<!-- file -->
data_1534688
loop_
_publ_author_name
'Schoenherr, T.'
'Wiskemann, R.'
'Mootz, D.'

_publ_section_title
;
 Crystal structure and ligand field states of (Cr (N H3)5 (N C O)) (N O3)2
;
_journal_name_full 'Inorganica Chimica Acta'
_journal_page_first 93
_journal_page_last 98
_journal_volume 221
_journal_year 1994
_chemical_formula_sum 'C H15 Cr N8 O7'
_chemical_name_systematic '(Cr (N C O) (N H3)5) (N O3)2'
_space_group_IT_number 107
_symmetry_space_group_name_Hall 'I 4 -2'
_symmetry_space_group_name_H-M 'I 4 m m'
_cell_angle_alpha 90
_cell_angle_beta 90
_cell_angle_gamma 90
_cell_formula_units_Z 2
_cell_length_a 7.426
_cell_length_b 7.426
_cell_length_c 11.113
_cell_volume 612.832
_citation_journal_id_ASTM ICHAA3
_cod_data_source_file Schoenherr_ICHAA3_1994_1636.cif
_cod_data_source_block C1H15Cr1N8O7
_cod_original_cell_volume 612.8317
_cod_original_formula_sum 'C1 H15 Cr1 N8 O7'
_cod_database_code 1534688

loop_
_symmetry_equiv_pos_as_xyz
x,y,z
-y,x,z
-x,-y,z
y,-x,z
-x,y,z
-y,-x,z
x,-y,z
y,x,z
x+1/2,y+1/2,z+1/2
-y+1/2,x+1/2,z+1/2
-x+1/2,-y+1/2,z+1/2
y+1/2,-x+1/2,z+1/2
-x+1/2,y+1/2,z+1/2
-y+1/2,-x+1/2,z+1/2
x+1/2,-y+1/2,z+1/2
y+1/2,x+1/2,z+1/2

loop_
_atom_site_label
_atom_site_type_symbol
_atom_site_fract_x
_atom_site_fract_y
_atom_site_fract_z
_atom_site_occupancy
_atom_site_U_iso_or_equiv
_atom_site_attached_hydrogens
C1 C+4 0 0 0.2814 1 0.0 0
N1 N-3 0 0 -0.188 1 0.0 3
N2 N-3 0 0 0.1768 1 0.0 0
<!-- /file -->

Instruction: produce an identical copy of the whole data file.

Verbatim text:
data_1534688
loop_
_publ_author_name
'Schoenherr, T.'
'Wiskemann, R.'
'Mootz, D.'

_publ_section_title
;
 Crystal structure and ligand field states of (Cr (N H3)5 (N C O)) (N O3)2
;
_journal_name_full 'Inorganica Chimica Acta'
_journal_page_first 93
_journal_page_last 98
_journal_volume 221
_journal_year 1994
_chemical_formula_sum 'C H15 Cr N8 O7'
_chemical_name_systematic '(Cr (N C O) (N H3)5) (N O3)2'
_space_group_IT_number 107
_symmetry_space_group_name_Hall 'I 4 -2'
_symmetry_space_group_name_H-M 'I 4 m m'
_cell_angle_alpha 90
_cell_angle_beta 90
_cell_angle_gamma 90
_cell_formula_units_Z 2
_cell_length_a 7.426
_cell_length_b 7.426
_cell_length_c 11.113
_cell_volume 612.832
_citation_journal_id_ASTM ICHAA3
_cod_data_source_file Schoenherr_ICHAA3_1994_1636.cif
_cod_data_source_block C1H15Cr1N8O7
_cod_original_cell_volume 612.8317
_cod_original_formula_sum 'C1 H15 Cr1 N8 O7'
_cod_database_code 1534688

loop_
_symmetry_equiv_pos_as_xyz
x,y,z
-y,x,z
-x,-y,z
y,-x,z
-x,y,z
-y,-x,z
x,-y,z
y,x,z
x+1/2,y+1/2,z+1/2
-y+1/2,x+1/2,z+1/2
-x+1/2,-y+1/2,z+1/2
y+1/2,-x+1/2,z+1/2
-x+1/2,y+1/2,z+1/2
-y+1/2,-x+1/2,z+1/2
x+1/2,-y+1/2,z+1/2
y+1/2,x+1/2,z+1/2

loop_
_atom_site_label
_atom_site_type_symbol
_atom_site_fract_x
_atom_site_fract_y
_atom_site_fract_z
_atom_site_occupancy
_atom_site_U_iso_or_equiv
_atom_site_attached_hydrogens
C1 C+4 0 0 0.2814 1 0.0 0
N1 N-3 0 0 -0.188 1 0.0 3
N2 N-3 0 0 0.1768 1 0.0 0